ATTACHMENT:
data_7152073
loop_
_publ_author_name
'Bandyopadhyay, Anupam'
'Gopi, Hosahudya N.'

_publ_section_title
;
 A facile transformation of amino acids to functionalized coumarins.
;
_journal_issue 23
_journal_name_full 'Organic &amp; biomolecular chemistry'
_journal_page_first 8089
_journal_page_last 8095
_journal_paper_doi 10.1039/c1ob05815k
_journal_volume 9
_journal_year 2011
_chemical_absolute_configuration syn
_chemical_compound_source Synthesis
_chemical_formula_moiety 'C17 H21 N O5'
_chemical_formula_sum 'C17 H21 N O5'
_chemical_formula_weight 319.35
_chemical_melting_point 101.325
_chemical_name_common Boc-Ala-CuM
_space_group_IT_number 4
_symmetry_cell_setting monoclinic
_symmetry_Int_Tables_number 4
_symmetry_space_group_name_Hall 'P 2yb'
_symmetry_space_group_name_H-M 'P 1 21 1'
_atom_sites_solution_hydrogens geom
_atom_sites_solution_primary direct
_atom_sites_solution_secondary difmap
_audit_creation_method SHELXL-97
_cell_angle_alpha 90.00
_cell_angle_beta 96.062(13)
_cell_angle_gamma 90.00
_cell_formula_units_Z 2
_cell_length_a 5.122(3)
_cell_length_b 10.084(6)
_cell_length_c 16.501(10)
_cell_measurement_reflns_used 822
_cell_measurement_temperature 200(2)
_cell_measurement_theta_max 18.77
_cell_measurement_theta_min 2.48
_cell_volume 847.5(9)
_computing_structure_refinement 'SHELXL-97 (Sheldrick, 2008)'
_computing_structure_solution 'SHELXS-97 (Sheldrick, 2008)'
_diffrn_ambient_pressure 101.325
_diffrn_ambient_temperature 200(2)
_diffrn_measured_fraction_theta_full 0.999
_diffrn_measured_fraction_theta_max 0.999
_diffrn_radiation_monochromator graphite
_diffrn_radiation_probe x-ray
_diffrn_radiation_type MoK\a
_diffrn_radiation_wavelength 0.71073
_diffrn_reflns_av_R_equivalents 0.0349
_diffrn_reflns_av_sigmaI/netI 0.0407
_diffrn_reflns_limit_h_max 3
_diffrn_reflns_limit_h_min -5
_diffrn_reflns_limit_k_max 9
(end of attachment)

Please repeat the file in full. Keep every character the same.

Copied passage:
data_7152073
loop_
_publ_author_name
'Bandyopadhyay, Anupam'
'Gopi, Hosahudya N.'

_publ_section_title
;
 A facile transformation of amino acids to functionalized coumarins.
;
_journal_issue 23
_journal_name_full 'Organic &amp; biomolecular chemistry'
_journal_page_first 8089
_journal_page_last 8095
_journal_paper_doi 10.1039/c1ob05815k
_journal_volume 9
_journal_year 2011
_chemical_absolute_configuration syn
_chemical_compound_source Synthesis
_chemical_formula_moiety 'C17 H21 N O5'
_chemical_formula_sum 'C17 H21 N O5'
_chemical_formula_weight 319.35
_chemical_melting_point 101.325
_chemical_name_common Boc-Ala-CuM
_space_group_IT_number 4
_symmetry_cell_setting monoclinic
_symmetry_Int_Tables_number 4
_symmetry_space_group_name_Hall 'P 2yb'
_symmetry_space_group_name_H-M 'P 1 21 1'
_atom_sites_solution_hydrogens geom
_atom_sites_solution_primary direct
_atom_sites_solution_secondary difmap
_audit_creation_method SHELXL-97
_cell_angle_alpha 90.00
_cell_angle_beta 96.062(13)
_cell_angle_gamma 90.00
_cell_formula_units_Z 2
_cell_length_a 5.122(3)
_cell_length_b 10.084(6)
_cell_length_c 16.501(10)
_cell_measurement_reflns_used 822
_cell_measurement_temperature 200(2)
_cell_measurement_theta_max 18.77
_cell_measurement_theta_min 2.48
_cell_volume 847.5(9)
_computing_structure_refinement 'SHELXL-97 (Sheldrick, 2008)'
_computing_structure_solution 'SHELXS-97 (Sheldrick, 2008)'
_diffrn_ambient_pressure 101.325
_diffrn_ambient_temperature 200(2)
_diffrn_measured_fraction_theta_full 0.999
_diffrn_measured_fraction_theta_max 0.999
_diffrn_radiation_monochromator graphite
_diffrn_radiation_probe x-ray
_diffrn_radiation_type MoK\a
_diffrn_radiation_wavelength 0.71073
_diffrn_reflns_av_R_equivalents 0.0349
_diffrn_reflns_av_sigmaI/netI 0.0407
_diffrn_reflns_limit_h_max 3
_diffrn_reflns_limit_h_min -5
_diffrn_reflns_limit_k_max 9